The introduction itself is an excellent survey of the genre: highlighting the notable contributions to this corpus by such authors as Heinlen, Pournelle, Drake, Card and Webber. I have the feeling, however, that to make the list you largely had to have several credits to your name. One hit wonders such as John Steakley's "Armor" don't make the cut, although neither is David Feintuch's "Seafort Saga" to be found.

The stories themselves are varied, but rely mostly upon a military backdrop for a more pedestrian space-opera tale. There are a few exceptions. David Drakes's "Hangman" is a treatment of tank combat and "Ender's Game" presents Card's classic story in its short form. Halderman's "Hero" is also presented as the short-story that gave birth to "The Forever War." However, if you buy this book you've probably read "The Forever War," in which case you've wasted some cash as "Hero" is merely the opening chapters of the larger tome.

Turtledove's own contribution,"The Last Article" is an excellent example of the nature of this anthology. It is an alternate history story wherein the Germans are winning World War II. Somehow we must assume that this makes the story "scifi." The only combat that occurs is between German soldiers and unarmed civilians engaged in passive resistance. But, since there are guns involved, I must suppose that this is why it is considered "military."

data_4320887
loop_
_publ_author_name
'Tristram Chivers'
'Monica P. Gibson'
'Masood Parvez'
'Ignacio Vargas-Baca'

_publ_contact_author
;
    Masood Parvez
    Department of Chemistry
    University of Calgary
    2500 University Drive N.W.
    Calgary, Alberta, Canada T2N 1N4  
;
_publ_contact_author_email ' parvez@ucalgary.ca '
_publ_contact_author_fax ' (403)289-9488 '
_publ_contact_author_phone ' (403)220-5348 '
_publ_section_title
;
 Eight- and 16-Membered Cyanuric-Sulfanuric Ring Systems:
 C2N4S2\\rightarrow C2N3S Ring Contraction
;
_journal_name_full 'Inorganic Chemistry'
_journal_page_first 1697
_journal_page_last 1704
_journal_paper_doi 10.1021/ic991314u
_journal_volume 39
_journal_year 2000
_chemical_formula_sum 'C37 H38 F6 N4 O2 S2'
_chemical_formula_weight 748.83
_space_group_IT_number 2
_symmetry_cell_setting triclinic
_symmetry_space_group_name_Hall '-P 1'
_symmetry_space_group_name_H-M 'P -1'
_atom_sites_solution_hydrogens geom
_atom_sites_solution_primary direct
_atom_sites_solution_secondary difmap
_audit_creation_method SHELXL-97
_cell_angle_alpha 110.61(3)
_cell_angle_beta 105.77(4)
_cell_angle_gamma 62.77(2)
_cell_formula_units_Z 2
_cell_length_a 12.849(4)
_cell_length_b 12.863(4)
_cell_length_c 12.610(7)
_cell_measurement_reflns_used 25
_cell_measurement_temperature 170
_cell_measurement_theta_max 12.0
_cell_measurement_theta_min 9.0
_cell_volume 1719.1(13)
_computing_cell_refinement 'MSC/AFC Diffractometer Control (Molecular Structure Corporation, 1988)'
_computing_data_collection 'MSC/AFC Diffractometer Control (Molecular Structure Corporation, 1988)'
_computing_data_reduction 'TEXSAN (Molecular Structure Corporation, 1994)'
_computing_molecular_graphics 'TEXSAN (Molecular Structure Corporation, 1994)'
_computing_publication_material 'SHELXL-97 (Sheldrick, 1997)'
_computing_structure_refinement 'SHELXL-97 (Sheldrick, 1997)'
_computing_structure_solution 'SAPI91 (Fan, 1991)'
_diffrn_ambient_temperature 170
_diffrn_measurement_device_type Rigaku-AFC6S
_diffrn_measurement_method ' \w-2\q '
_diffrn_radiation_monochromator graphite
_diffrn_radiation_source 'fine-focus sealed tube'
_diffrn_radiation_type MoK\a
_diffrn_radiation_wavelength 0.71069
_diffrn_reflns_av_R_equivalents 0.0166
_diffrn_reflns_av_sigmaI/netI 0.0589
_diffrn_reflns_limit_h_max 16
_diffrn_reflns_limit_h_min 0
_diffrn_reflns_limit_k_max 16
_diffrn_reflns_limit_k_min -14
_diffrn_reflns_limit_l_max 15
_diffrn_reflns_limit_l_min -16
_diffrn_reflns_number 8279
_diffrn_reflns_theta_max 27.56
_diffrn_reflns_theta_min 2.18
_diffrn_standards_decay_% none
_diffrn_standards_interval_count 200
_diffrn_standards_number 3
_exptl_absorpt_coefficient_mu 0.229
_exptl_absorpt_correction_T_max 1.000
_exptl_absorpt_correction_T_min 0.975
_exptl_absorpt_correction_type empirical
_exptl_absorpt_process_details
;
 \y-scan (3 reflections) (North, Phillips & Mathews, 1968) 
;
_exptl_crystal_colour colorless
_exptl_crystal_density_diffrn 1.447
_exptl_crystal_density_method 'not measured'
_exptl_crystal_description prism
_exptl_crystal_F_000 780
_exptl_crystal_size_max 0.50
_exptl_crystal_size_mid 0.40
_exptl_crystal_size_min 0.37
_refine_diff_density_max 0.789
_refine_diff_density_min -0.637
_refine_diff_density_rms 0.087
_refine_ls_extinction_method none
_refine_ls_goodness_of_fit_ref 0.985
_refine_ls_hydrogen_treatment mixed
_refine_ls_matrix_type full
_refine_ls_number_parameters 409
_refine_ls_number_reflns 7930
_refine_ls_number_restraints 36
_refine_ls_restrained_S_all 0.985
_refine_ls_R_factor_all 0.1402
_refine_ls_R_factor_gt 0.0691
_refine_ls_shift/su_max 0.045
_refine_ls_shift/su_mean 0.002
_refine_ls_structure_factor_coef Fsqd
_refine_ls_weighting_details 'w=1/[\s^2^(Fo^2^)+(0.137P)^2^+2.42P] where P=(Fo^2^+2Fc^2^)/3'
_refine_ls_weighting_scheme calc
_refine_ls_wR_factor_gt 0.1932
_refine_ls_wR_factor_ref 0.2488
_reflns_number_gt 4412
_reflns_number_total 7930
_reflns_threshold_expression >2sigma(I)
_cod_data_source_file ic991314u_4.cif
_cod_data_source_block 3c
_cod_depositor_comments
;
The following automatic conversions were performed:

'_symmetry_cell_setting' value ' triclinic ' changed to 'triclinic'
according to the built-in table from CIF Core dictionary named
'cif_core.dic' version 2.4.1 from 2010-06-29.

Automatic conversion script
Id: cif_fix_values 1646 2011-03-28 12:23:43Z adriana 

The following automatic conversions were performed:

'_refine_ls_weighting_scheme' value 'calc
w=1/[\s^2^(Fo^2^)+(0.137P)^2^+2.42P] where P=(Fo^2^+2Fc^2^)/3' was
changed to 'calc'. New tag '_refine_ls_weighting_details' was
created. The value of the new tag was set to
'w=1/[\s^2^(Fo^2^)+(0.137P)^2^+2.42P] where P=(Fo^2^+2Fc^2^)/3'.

The strangest inclusion is actually the one given the most space: a hundred+ page novella by Anne McCaffrey set in her Pern universe. Although the story is about dragon riders who write in ink on hide dried hide skins and who never engage in a single military act, this has been included apparently because a long, long time ago these people were 'space colonists' and because the story's 'bad-guy' is a meteor shower. Perhaps an excellent addition to her canon, but here it seems to have little purpose but to sell copies with a powerful name.

In conclusion, none of these stories were bad. In fact, they were all quite good judged in their own right. But judged by the standard of military science fiction they almost universally fall short of the mark. This is a dud that appeals to you with powerful industry names and a nice cover. Don't be fooled.

Those looking for superior offerings would be wise to cull the science fiction works from the Marine Corps (or Navy) recommended reading lists.

3-0 out of 5 stars Fair Collection of Early Military SciFi Short Stories
BEST MILITARY SCIENCE FICTION OF THE 20TH CENTURY (2001), contains 13 short stories, mainly of a military SciFi theme, and mainly written in the 50's, 70's, and 80's.